Nicholas Nickleby, by Charles Dickens and Legal Weapon, by Tim Wheeler
My improvised piece of drama is similar to the production of Nicholas Nickleby, which was performed by the National Youth Theatre at the Lyric Theatre Hammersmith. These pieces of theatre are similar in their genre; they are both straight and serious pieces of drama. They are also similar in that they both use a combination of realistic acting devices and more stylised sequences. A scene in our play that demonstrates straight acting qualities is when Joshua consoles Lisa on her troubles at home.
Lisa and Josh are girlfriend and boyfriend, in this specific scene Lisa shows her trust, and confides in him, giving great detail about her parents constant arguing and her father’s excessive drinking which leads to domestic violence. The interaction between the actors in this scene was carefully rehearsed and choreographed, in order to portray a truly believable relationship and provide the audience with credible characterisation.
In Nicholas Nikleby a scene that demonstrated straight and serious drama was when Nicholas left is family, the movements and interaction between the characters were especially credible, the simple yet emotive way Nicholas placed his hand on his mother’s shoulder, was executed with such conviction and emotion that the audience could instantly understand their loving relationship and through Nicholas’ facial expressions alone understand his reticence at leaving her.
A memorable and effective stylised sequence from Nicholas Nickleby was the crashing of the carriage. Cold lighting was used, which gave an eerie atmosphere to the stage. Six men stood in a line running rhythmically on the spot representing the horses. A large wooden carriage wheel was held and spun round facing sideways on, a wooden stick was held against the spokes of the wheel creating a clattering sound. All this took place while Nicholas and Mulberry Hawk jostled and fought in the compartment.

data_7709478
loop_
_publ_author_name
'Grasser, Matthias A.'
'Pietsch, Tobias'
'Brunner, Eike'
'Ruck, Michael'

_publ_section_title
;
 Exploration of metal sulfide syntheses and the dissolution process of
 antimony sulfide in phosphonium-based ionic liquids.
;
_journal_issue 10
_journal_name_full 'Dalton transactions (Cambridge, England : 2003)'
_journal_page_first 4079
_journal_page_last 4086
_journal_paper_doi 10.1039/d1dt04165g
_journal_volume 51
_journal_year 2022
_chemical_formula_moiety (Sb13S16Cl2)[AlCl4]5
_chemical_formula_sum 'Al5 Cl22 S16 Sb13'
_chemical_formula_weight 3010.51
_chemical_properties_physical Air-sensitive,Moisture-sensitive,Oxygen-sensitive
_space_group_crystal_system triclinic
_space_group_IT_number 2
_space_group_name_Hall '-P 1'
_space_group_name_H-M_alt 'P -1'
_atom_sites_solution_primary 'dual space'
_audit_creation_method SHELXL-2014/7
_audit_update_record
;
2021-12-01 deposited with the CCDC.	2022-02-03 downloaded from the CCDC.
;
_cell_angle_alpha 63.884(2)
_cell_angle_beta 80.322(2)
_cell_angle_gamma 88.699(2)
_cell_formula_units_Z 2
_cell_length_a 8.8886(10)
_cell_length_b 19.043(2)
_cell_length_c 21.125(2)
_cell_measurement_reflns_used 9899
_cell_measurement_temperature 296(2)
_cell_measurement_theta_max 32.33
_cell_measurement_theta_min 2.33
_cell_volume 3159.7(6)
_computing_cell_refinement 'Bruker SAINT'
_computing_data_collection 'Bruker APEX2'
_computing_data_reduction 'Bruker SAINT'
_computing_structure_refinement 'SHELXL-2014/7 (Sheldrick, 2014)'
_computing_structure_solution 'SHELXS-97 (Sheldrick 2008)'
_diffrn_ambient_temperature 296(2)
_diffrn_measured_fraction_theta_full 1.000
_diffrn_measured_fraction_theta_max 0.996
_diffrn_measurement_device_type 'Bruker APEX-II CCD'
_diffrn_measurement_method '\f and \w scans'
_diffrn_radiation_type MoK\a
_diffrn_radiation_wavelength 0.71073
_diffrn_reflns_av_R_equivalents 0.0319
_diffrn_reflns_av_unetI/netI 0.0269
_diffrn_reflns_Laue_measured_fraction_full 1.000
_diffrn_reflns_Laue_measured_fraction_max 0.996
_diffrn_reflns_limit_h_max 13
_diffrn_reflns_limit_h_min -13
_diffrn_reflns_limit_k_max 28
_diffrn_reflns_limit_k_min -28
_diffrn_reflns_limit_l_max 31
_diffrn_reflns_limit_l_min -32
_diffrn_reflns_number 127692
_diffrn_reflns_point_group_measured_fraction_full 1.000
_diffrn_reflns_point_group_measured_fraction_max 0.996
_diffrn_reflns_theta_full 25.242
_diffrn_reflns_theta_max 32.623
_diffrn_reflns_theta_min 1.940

As the carriage crashed the wheel was released and allowed to roll like a spinning top, gradually coming to a halt. A stylised sequence from my own performance piece is demonstrated in the first scene, in which the three family members sit in a tableau, as though in a photograph whilst performing short monologues, it is as though still images are speaking. Despite the similarities of minimalist stage design in both performances, there were many differences between the productions: most noticeably the time period of each of the pieces.
Nicholas Nickleby was set in Victorian times, whereas Shattered portrays contemporary family life. Victorian values differ from those of today; the role of women in society has greatly altered. In the production of Nicholas Nickleby women were seen as being inferior to men, whereas in Shattered men and women are equal and both are entitled to there own opinions. My own improvised project can also be compared to Legal Weapon, a Theatre In Education production, which was performed by the ape theatre group.
Both are similar in their themes, as they explore some of the difficulties and decision making that young people have to face. When rehearsing and performing my improvised piece I tried to recreate the use of voice, through pitch, tone, pace and expression in order to create emotion and empathy as demonstrated by the actors in Legal Weapon. Legal Weapon and Shattered are also similar in their minimal set design and minimalistic use of props and costume change. I also admired the build up of dramatic tension demonstrated in the performance of legal weapon.
The car crash scene in Legal Weapon demonstrated the gradual increase of dramatic tension, through the steady increase in volume at which the lines were delivered; the pitch at which the lines were delivered became higher and also the tensed facial expressions became more noticeable. When planning out scenes for our performance we endeavoured to recreate the gradual, crescendo like increase of dramatic tension. Another similarity between Legal Weapon and Shattered is the sharp contrast between the mood and atmosphere of different scenes.
In legal weapon the contrast was very noticeable between the intense emotion and horror felt during the car crash scene and the humour of the flirtatious tensions between the traffic officer and Jazz. The stylised, choreographed dance like nature of the car crash increased the impact, whereas the comical scenes were portrayed in a naturalistic, lifelike manner. In my performance we tried to highlight the contrast the differences between Lisa’s corrupted home life of arguments and shouting, and the affection and caring attitudes shared between her and her boyfriend Joshua.